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Santa Claus: the man and the myth

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The problem with the current media kerfuffle over Santa Claus comes out of this situation: Christmas today is mostly about "the man" and much, much less about the myth--any myth. Sometimes I think it is a vast conspiracy, but for whatever reason there has been a real push to remove the mythical, magical, mystical elements out of human life ever since World War II.

If you read the amazing book, The Risk of Love by W. H. Vanstone, you can get his perspective on the postwar atmosphere. Former soldiers returning from the horrific conflict in Europe and the Pacific were traumatized for life by what they had witnessed and/or done. The religious underpinnings of their lives had been seriously challenged by so much human suffering and evil. American society fragmented in many ways, exemplified by the fall of big-band jazz. Oddly enough, the coordinated, unified sound of the orchestras broke apart into musicians who began "doing their own thing" as early as the late Forties--this was a reflection of the American society that had lost its unity and equilibrium after the horrors of two World Wars. Both Western Europe and the United States turned to social-welfare organizations to solve the problems of society, and the people believed that the problems of inequality and poverty were about to be solved.

That is one element of the background that we still have today for our religious observances. Another is the loss of myth in our society. Yet another is the huge amount of time, just pure passage of time, since the founding of the Christmas season in the Middle Ages. Together, those elements have turned into a cynical despair about social problems, and a disillusionment with religion as the American Church stood aside from the pressing problems of the Sixties and later decades.

This past week or so there has been an ugly quarrel in the media between those who have absolutely no sense of what Santa Claus means, and those who want to nail him down to an identity that they can feel comfortable with. It also happens that these people do not feel comfortable with very much in today's Christmas setting. To me, it is useless to hark back to Santa Claus as if he were a single entity--it only brings on arguments about Saint Nicholas, Sinter Klaas and Father Christmas. It should not be that hard to understand that over many centuries, along with the homogenization of the Western culture in general, the distinct characteristics of different culture have all been fed into the grinder at one end, and come out the other end as an undifferentiated and oversimplified, lowest-common-denominator cast of Holiday characters.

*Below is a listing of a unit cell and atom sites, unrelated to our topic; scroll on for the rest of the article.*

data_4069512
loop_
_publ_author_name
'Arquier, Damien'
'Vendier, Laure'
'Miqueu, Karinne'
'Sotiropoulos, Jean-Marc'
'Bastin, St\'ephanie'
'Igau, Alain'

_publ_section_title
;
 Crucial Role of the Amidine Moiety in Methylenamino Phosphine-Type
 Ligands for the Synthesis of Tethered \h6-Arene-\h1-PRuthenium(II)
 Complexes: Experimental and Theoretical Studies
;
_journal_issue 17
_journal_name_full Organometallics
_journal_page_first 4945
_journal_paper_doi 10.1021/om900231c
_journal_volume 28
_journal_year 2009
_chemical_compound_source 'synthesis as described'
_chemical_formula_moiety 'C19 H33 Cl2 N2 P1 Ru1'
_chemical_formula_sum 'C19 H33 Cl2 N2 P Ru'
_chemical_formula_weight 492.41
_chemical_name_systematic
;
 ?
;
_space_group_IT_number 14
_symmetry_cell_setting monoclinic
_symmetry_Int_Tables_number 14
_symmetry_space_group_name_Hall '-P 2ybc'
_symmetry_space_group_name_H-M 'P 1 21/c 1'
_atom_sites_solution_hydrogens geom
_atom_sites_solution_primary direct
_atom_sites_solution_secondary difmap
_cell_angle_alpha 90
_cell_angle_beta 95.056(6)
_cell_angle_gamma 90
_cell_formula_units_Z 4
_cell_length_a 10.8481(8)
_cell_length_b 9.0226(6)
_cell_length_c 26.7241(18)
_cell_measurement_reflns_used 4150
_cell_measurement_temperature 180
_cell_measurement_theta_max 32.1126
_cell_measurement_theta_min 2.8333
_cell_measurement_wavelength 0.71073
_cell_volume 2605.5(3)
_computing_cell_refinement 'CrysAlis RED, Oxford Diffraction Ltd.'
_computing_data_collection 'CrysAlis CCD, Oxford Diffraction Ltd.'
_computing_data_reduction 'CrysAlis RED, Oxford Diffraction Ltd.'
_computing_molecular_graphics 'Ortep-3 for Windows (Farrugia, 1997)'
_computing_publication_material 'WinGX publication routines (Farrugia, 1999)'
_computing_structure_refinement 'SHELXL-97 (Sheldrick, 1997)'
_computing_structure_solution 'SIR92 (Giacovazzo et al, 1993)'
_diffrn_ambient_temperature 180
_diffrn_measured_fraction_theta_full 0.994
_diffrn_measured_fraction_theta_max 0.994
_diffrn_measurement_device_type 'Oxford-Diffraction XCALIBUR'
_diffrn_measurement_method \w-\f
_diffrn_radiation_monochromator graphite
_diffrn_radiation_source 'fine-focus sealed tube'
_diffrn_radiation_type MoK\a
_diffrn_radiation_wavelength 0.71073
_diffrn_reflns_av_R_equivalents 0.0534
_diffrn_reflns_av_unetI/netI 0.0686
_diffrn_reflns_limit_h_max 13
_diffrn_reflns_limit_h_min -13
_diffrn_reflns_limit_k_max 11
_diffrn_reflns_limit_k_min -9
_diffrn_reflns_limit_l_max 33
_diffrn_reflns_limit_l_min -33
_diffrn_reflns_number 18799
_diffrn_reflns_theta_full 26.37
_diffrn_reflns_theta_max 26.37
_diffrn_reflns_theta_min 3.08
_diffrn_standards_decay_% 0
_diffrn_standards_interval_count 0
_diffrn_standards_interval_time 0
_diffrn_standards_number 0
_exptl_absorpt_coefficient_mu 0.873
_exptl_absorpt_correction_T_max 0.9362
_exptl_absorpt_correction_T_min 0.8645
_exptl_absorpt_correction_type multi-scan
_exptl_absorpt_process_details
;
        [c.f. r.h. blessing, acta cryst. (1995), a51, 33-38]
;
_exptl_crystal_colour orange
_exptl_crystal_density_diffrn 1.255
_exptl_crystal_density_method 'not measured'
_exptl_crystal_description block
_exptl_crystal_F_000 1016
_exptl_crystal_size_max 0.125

There is Baby Jesus and the cast of the Christmas pageant that is given in church. You can buy nice, big lighted plastic statues of them for your front yard. Or you can go all North Pole and decorate your yard with an electric light show of reindeer (not really) made of wire frames. (They really look like forest deer, though, because reindeer are not quite as attractive as Bambi.)

You can jack up your electric bill astronomically and hang all kinds of lights on your house and all through your yard, something that is done every year in one of Tucson's neighborhoods. Then you can book a tour to drive through it and see all the houses, which is pleasant. I used to sing in some of our Holiday concerts as well.

But these festive affairs simply have lost the mythical element of Christmas. Santa Claus has now been codified into drawings, cartoons and expensively-costumed actors who must conform with today's portrait of Santa as an older white man, much more attractive than the unkempt thugs in the Duck Dynasty, but just as liable to conform to the dictates of our culture. No more would Santa be portrayed as a non-white man than a Louisiana pyromaniac would convert to Catholicism.

So this year some talking heads pounced on a commentator who asked why Santy Claws is always presented to us as a white man. She might as well have asked why he is always presented as male; I expect to see that controversy erupt any Christmas now. But if you realize that there has been a huge conflation of all the Christmas traditions over centuries, you will understand what happened. Santa is now available in a basic version--the subject of all the shop-shop commercials--and a more realistic version, embodied in San Nicolas and Tres Reyes and Father Christmas and the fathers all over America who have put on a Santa suit for their children. And the firemen, policemen and others who have lighted up their communities with volunteer work to brighten the season for their neighborhood children.